Posts Tagged ‘radio’

Elections in Gondwana

September 7, 2019

Journeys by bus take long in this part of the world. Not just because of the hours wasted crossing borders – each border on average takes hours – but simply because of the distances. Bamako to Cotonou is doable but will take a few days, require visas for each country I traverse (three or four, depending on the route) and fingers crossed that the border crossings don’t take three or four hours each. (Travelling on smaller vehicles will also help.)

Invariably, during these long trips we are treated to video. Yes, these are modern buses (made in China, thank you very much) with airconditioning set to an ungodly 17-18 degrees Celsius or less and retractable television screens, usually two.

Yep, these are the ones. Pic from Africa Tours Trans Facebook page. Taken in Bamako, before the Independence Monument.

When the screens come down from the ceiling, expect to be treated to any of the following:

  1. Video clips by popular artists. These can range from excellent to appalling. But that’s alright, usually the music bounces along happily and the journey gets a little less boring.
  2. Concert clips by big names, ranging from Oumou Sangaré to Salif Keita and many many more, with a surprisingly large number of clips from the inimitable Afrikafestival in the Dutch village of Hertme, which has a YouTube channel. (I’m preparing a radio story about this festival, coming up shortly…)
  3. Long, meandering slow-moving films, in one of the many languages spoken here and usually revolving around some village intrigue or other. A lot of these come from Burkina Faso, Mali, Côte d’Ivoire or Guinea. You also have the Nollywood variety, faster-paced and in English, a language most passengers between Bamako, Abidjan, Ouagadougou, Niamey, Dakar and Lomé do not understand, a fact that bothers precisely nobody.
  4. Other stuff. Thankfully, there has been a marked decline in the formerly ubiquitous US World Wrestling Federation (or whatever it’s called) with it fake stage “wrestling matches”, just as there has been an equally welcome decline in the formerly ubiquitous presence of the inexplicably popular Céline Dion on the buses stereo systems, which tend to come on as soon as a clip/film/other thing ends.

We now get Nigerian pop (confusingly called Afrobeats but otherwise very welcome with its laid-back flair), coupé-décalé (noisy and chaotic, a reflection of the place and time it comes from), plenty of classics and a lot of the here-today-gone-tomorrow variety that gets mass-produced everywhere in the world with the added annoyance that people’s singing voices get mangled by some software that seems to be deliberately designed to piss off as many music lovers as possible…

And then, occasionally, there’s a surprise. On a recent trip I was treated to a film called Bienvenue au Gondwana.

This may ring a bell for some of you. If you listen to RFI (Radio France Internationale) in the morning on weekdays, which I do regularly, you are likely to come across the voice of Mamane, a humorist/satirist from Niger. This voice, I will readily admit, is an acquired taste. It does not work for me; on the contrary: I find his vocal mannerism hugely annoying. He is better on the stage where he has a bunch of pretty good routines.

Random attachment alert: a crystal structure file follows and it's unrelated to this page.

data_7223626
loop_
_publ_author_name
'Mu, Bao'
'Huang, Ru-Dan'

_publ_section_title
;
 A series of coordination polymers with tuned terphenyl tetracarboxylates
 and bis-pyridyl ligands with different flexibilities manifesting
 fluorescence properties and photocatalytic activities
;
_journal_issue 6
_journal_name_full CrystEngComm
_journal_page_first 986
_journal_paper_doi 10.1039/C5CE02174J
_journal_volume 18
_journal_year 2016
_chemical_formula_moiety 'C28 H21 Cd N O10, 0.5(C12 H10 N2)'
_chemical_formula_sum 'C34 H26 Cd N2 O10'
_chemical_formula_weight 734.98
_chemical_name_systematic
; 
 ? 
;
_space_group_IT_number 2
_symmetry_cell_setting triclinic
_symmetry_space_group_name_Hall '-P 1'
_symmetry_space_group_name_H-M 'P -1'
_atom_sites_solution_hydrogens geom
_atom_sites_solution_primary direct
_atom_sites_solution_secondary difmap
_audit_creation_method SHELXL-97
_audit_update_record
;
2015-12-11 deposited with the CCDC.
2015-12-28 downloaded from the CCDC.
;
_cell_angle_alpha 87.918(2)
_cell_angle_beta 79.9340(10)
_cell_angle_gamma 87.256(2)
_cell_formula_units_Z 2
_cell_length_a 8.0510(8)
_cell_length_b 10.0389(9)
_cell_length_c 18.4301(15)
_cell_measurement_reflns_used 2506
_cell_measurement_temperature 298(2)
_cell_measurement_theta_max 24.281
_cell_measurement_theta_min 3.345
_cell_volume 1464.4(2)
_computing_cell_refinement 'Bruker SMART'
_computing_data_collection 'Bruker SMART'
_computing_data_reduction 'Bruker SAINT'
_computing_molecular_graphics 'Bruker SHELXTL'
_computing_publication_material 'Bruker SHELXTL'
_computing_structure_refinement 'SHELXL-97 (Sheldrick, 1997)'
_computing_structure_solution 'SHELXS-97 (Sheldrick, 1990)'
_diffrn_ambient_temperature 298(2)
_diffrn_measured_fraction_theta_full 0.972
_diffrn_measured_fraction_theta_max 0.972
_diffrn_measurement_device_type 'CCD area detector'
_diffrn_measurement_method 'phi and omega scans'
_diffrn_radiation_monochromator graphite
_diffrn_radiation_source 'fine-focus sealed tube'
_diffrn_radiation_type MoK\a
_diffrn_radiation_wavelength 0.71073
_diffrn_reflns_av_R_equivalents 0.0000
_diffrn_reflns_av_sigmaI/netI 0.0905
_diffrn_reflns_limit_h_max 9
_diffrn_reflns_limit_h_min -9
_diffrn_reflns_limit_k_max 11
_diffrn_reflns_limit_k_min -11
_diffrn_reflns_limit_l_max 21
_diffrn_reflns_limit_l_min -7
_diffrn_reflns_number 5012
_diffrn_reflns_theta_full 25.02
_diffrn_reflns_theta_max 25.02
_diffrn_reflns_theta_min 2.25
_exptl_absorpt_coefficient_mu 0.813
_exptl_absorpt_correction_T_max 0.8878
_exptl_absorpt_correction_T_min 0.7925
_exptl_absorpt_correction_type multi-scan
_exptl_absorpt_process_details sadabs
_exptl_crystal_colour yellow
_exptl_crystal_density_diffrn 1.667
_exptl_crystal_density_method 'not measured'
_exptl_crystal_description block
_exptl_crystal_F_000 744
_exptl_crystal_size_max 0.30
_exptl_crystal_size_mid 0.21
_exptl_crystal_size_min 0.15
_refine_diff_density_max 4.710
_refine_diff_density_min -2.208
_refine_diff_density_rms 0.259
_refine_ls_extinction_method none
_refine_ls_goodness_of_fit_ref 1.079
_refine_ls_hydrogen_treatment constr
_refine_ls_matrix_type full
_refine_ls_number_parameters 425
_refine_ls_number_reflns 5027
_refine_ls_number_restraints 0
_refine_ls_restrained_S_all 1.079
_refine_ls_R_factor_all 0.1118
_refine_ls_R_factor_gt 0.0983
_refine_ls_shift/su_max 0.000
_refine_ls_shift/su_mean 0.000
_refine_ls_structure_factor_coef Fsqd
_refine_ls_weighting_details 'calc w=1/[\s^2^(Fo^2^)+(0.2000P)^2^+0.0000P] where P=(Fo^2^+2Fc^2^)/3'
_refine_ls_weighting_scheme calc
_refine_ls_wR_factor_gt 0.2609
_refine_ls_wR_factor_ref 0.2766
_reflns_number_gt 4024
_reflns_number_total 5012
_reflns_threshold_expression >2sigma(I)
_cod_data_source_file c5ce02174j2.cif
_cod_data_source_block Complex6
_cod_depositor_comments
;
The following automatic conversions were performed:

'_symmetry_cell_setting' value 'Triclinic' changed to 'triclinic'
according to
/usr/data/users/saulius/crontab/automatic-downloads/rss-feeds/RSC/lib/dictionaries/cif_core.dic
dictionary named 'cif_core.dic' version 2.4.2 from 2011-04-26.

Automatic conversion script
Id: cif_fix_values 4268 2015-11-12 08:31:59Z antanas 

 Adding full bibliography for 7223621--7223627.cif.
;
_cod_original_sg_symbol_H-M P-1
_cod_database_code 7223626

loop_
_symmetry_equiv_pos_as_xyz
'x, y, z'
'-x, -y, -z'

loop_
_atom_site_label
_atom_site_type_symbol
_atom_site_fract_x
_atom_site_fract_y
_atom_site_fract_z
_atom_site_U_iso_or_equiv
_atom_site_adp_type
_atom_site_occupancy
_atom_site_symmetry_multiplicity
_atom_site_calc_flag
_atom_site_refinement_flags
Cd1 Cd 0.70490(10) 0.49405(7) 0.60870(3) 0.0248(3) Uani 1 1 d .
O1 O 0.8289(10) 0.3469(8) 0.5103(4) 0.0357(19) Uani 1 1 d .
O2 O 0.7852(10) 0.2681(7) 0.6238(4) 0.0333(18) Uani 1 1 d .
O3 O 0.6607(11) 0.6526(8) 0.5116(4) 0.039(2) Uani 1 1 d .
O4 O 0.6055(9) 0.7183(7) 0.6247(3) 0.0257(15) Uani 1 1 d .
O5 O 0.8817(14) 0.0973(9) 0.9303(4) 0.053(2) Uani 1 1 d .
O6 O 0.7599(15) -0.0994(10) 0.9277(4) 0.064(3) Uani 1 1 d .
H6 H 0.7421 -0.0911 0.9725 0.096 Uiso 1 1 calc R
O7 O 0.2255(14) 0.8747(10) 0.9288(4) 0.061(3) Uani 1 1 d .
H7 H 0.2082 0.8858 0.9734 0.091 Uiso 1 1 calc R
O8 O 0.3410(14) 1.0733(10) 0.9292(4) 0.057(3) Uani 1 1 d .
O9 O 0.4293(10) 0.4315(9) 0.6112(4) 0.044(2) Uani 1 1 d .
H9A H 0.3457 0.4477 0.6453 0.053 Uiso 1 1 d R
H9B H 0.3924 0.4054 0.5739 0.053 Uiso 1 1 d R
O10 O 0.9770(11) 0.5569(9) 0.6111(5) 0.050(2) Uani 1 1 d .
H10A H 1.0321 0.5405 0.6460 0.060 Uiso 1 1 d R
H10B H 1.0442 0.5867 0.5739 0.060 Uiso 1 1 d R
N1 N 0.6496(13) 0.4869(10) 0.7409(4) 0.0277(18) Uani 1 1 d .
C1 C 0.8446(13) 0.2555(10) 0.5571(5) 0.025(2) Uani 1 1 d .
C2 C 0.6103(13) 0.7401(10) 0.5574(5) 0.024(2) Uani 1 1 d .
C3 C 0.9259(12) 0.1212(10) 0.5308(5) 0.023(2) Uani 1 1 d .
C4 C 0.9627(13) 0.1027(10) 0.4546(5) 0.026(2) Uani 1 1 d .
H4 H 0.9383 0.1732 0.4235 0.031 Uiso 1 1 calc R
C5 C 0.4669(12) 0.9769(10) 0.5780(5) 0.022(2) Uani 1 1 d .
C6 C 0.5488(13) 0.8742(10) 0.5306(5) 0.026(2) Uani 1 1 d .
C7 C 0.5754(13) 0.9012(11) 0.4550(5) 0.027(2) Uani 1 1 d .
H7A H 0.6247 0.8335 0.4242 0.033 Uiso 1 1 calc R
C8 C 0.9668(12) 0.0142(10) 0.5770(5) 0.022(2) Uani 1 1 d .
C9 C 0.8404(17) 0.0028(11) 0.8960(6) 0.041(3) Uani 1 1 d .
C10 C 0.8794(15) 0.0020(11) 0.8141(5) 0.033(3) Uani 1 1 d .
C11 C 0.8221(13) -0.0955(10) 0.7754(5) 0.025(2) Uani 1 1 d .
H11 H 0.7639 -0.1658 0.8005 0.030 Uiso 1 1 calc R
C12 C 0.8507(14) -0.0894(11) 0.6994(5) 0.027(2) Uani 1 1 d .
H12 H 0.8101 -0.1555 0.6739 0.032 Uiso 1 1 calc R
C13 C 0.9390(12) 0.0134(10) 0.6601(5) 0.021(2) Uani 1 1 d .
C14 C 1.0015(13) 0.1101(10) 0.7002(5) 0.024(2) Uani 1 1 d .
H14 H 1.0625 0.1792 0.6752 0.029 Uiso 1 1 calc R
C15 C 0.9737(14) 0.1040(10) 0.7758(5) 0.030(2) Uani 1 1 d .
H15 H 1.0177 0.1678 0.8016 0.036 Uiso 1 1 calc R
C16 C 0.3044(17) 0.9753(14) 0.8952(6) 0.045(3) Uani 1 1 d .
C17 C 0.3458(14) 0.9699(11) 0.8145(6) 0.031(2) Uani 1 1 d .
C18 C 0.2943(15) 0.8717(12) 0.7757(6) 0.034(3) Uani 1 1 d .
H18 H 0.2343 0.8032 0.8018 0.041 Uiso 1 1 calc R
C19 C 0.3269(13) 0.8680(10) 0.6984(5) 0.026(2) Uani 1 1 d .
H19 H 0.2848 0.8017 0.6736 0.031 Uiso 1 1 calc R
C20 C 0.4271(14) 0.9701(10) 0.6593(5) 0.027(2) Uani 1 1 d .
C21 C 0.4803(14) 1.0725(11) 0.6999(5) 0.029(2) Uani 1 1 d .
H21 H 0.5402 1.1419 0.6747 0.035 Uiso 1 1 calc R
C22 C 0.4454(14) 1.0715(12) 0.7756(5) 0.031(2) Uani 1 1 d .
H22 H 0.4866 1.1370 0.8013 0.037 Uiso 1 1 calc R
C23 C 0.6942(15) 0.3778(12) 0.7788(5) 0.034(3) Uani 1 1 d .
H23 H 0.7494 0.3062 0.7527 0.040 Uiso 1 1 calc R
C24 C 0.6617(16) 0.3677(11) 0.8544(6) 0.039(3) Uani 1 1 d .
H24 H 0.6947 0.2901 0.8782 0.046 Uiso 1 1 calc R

His tales revolve around an African country he invented, Gondwana. It has been run since forever and will forever be run by a figure who is only known as Président-Fondateur. You don’t have to look very far for models – think Félix Houphouët-Boigny and his more-or-less benign autocracy in Côte d’Ivoire, or the rapacious reign of Zaïrean kleptocrat Mobutu or indeed the recently departed Robert Gabriel Mugabe and his fear-based rule. The Président-Fondateur is a combination of these elements – we get copious amounts of posters with his face on it plastered all over the capital and we get scenes with opposition members who have been locked up. He is everywhere and nowhere at the same time; like a Big Brother his presence hovers over the nation but his is also a disembodied presence. He communicates to his subjects through a television station that is required to relay his message verbatim. Such as the announcement of an election date.

Mamane populates Gondwana with a merry cast of other characters and the inspiration for his radio talks usually comes from current affairs: some useless conference somewhere, talk of some head of state or other planning to rule for the rest of his life, a doctored election, a protest movement, sports events, you name it. (Yes, I sometimes do make it to the end of his mannered speeches…)

Gondwana virtually begged for cinematographic treatment and this happened a few years ago. I don’t think the finished product made it to many cinemas, which I think is a shame, having seen it now. I sat up as the bus rumbled along, hoping that we would not be interrupted by another corrupt control post and hoping that the apprentice, who runs the entertainment program, would not decide that he was bored halfway through and switch to another program. My prayers were heard; neither happened and I settled in for what was to be quite interesting and satisfying. Here’s the trailer.

https://www.youtube.com/watch?v=eUCacy3ooQU